This site uses cookies to provide you with a more responsive and personalised service. By using this site you agree to our use of cookies. Please read our cookie notice (http://www2.deloitte.com/ca/en/legal/cookies.html) for more information on the cookies we use and how to delete or block them.
The full functionality of our site is not supported on your browser version, or you may have 'compatibility mode' selected. Please turn off compatibility mode, upgrade your browser to at least Internet Explorer 9, or try using another browser such as Google Chrome or Mozilla Firefox.

CPAB Project – Going Concern [Research]

Next Steps:

In 2020, the CPAB plans to continue to seek Canadian perspectives on this issue and is organizing a working group to carry our further work

Last up­dated:

January 2020

Overview

The financial health and ability of reporting issuers to continue as a going concern is important information for users of financial statements. The auditor’s responsibility is to obtain sufficient appropriate audit evidence about management’s use of the going concern assumption in the preparation of the financial statements and to conclude whether there is a material uncertainty about the entity’s ability to continue as a going concern.

The Canadian Public Accountability Board (CPAB) launched a project in 2019 on this topic. CPAB gathered information to obtain a better understanding of how auditors approach their work to review management’s assessment of going concern risk.

Specifically, during 2019, CPAB reviewed a sample of Canadian reporting issuers where management (and the auditor’s report) did not disclose a going concern risk but where the company had shown some recent financial difficulties. CPAB selected sample files from publicly available information on all Canadian publicly listed companies in all sectors and looked for indicators of financial challenges, including: significant declines in market capitalization; high and increasing debt as a percentage of assets; weakening financial performance; and cash flow challenges.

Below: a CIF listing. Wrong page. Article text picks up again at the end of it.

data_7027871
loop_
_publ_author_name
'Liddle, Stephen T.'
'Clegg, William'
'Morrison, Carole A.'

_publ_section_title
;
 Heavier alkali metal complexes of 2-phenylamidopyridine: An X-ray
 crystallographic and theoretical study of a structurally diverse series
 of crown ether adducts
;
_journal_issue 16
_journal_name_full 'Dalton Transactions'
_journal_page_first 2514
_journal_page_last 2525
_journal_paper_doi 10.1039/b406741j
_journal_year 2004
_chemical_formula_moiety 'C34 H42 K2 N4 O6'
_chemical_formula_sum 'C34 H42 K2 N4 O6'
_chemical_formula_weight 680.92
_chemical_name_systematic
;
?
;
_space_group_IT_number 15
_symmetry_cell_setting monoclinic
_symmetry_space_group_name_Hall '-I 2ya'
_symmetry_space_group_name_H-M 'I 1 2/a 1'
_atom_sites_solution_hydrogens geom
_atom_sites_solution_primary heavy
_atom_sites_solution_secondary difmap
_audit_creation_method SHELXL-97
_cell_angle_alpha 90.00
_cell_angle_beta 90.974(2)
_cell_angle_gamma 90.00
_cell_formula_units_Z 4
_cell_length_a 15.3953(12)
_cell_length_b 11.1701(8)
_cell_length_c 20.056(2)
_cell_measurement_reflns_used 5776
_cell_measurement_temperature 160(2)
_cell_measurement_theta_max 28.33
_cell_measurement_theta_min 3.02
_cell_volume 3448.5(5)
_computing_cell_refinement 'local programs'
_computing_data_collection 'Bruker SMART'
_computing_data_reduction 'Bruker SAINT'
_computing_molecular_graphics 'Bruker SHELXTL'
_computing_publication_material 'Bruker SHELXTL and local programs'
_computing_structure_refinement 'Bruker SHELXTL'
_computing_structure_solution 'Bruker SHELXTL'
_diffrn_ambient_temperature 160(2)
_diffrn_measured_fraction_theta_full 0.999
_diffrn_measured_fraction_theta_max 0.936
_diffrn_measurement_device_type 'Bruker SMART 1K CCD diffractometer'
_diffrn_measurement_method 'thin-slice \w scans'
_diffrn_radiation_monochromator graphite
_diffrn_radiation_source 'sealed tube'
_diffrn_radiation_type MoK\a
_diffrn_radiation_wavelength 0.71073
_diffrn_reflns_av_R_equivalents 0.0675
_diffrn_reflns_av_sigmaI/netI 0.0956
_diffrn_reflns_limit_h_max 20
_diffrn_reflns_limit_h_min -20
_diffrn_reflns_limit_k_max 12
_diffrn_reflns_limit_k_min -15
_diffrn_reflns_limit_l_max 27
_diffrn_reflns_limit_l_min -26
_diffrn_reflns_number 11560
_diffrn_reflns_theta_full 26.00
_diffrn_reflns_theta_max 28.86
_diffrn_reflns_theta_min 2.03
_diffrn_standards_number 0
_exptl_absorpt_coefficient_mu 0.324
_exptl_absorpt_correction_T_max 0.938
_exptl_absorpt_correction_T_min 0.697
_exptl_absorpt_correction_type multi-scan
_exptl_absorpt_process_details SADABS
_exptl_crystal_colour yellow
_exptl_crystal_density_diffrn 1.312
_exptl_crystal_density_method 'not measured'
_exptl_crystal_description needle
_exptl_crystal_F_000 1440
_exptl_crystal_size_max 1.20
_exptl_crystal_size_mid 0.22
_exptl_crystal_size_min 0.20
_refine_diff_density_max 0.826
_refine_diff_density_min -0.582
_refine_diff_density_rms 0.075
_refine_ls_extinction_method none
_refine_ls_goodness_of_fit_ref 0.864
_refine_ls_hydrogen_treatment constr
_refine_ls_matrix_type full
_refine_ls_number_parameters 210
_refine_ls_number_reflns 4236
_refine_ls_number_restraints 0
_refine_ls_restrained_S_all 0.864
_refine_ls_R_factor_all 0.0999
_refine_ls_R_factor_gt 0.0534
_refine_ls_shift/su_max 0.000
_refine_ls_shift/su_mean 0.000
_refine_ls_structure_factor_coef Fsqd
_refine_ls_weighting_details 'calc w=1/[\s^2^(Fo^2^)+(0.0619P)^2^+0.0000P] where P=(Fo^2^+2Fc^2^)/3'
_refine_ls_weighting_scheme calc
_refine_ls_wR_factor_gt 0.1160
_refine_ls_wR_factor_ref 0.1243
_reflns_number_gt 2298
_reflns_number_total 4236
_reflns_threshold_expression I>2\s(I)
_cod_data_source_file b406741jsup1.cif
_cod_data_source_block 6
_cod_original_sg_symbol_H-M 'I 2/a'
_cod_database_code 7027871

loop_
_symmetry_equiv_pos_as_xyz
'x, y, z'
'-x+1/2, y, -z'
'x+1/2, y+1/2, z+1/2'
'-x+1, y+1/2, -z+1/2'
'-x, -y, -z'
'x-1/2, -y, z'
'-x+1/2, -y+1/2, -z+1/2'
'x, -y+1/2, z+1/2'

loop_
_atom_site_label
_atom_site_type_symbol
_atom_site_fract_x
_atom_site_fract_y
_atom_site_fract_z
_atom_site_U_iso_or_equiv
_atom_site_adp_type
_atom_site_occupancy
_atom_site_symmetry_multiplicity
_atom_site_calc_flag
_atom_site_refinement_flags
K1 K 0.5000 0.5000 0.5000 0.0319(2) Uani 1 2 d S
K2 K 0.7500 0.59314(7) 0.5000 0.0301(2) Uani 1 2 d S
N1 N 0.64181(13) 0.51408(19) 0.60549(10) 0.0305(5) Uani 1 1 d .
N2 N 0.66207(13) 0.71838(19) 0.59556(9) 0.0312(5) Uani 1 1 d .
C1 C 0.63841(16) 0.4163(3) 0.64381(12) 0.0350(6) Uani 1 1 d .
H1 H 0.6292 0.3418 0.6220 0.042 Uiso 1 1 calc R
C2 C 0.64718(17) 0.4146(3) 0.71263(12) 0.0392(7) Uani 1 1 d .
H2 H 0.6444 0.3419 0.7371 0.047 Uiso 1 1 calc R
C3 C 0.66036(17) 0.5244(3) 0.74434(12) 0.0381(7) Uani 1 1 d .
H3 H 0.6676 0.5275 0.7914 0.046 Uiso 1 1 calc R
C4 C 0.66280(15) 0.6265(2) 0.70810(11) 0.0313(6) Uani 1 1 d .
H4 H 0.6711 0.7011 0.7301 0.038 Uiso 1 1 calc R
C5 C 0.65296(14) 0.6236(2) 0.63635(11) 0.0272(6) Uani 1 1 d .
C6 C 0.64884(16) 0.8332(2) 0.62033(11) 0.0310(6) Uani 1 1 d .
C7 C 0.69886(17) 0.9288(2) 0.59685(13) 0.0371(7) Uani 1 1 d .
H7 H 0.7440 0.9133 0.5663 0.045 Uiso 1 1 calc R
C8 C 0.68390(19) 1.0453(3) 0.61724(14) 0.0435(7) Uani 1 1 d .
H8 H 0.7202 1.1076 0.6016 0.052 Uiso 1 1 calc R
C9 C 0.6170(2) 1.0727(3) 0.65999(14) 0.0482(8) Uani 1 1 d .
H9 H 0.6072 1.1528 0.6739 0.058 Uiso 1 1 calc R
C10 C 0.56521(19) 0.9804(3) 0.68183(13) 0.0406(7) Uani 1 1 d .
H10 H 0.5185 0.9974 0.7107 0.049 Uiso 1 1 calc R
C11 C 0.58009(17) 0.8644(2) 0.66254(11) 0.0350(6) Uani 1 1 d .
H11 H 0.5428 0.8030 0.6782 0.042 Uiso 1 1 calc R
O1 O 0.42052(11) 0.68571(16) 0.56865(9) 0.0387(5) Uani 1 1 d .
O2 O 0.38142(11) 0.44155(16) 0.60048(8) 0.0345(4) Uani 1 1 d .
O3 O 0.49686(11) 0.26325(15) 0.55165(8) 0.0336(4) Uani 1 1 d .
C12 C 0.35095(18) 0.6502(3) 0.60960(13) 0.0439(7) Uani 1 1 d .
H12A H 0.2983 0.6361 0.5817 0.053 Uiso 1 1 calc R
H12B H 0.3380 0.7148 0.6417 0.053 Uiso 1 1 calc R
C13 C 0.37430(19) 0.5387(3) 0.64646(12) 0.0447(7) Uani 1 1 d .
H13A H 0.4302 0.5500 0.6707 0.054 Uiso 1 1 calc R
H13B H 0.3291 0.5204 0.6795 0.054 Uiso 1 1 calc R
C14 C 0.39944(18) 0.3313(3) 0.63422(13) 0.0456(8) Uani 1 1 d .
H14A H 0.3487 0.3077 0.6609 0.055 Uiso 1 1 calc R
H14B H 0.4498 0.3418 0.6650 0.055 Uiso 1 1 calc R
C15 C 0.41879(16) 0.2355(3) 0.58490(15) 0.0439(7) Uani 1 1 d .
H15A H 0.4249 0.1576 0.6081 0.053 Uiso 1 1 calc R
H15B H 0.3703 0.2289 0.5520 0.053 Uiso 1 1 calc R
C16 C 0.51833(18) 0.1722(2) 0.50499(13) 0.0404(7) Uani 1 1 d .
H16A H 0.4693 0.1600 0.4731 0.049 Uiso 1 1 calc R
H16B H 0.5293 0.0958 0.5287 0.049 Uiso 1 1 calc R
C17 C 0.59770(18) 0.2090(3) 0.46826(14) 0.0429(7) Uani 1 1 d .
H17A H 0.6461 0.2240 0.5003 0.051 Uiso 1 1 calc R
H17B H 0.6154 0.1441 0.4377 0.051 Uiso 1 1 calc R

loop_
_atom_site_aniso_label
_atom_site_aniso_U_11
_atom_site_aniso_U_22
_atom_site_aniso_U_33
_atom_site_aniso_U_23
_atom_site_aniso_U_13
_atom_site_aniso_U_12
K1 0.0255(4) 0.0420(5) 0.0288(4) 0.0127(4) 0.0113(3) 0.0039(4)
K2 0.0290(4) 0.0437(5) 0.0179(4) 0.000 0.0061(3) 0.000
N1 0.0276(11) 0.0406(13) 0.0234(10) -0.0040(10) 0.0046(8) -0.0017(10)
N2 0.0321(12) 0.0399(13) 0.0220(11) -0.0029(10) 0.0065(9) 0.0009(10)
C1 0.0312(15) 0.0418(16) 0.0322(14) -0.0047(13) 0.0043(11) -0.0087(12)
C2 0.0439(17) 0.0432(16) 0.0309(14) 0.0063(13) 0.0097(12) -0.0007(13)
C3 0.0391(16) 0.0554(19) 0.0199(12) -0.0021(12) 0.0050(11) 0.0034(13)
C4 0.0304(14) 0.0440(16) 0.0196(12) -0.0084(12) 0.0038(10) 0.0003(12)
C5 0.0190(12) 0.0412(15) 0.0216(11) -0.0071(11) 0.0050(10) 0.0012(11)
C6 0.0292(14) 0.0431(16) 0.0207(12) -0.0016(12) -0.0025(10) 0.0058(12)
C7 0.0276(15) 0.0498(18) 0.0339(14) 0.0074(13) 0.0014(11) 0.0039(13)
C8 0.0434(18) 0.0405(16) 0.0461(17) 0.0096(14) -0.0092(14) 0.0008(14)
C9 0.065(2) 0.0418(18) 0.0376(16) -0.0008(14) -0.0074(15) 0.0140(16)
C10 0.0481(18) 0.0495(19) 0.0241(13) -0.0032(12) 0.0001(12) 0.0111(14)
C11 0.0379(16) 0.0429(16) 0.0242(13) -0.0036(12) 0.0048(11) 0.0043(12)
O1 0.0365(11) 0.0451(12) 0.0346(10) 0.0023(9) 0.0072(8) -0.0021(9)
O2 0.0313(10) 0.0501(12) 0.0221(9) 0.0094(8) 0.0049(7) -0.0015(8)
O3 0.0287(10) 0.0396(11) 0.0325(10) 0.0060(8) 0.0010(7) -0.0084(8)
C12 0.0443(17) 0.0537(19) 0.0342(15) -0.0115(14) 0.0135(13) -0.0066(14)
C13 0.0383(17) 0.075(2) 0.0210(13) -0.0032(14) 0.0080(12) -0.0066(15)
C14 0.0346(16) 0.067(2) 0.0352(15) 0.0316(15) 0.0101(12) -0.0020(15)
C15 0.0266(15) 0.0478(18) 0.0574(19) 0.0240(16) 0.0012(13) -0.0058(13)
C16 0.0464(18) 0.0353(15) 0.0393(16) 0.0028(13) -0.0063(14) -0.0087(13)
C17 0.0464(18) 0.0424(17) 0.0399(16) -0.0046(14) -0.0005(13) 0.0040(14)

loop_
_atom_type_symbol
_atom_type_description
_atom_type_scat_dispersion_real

CPAB then reviewed the audit files of 11 of these companies varying in size and sector, and looked at: (i) how going concern risk was addressed in client acceptance or continuance; (ii) how the audit team evaluated management’s assessment of going concern; (iii) communication with those charged with governance; (iv) consistency of the going concern evaluation with other parts of the audit file including auditing accounting estimates like goodwill or intangible asset impairment.

Overall, the CPAB found that every file reviewed complied with the Canadian auditing standard for going concern. However, the CPAB had a number of observations and identified areas worthy of continued discussion. For further details refer to the CPAB Exchange bulletin of January 2020.

In 2020, the CPAB plans to continue to seek Canadian perspectives on this issue and is organizing a working group to carry out further work.

 

Other developments

January 2020

In January 2020, the CPAB is­sued an Ex­change Bul­letin sum­ma­riz­ing the re­sults of their work to date on the issue of Going Concern and advising stakeholders of CPAB’s plans to carry out further work during 2020 on this issue.

Related news


Correction list for hyphenation

These words serve as exceptions. Once entered, they are only hyphenated at the specified hyphenation points. Each word should be on a separate line.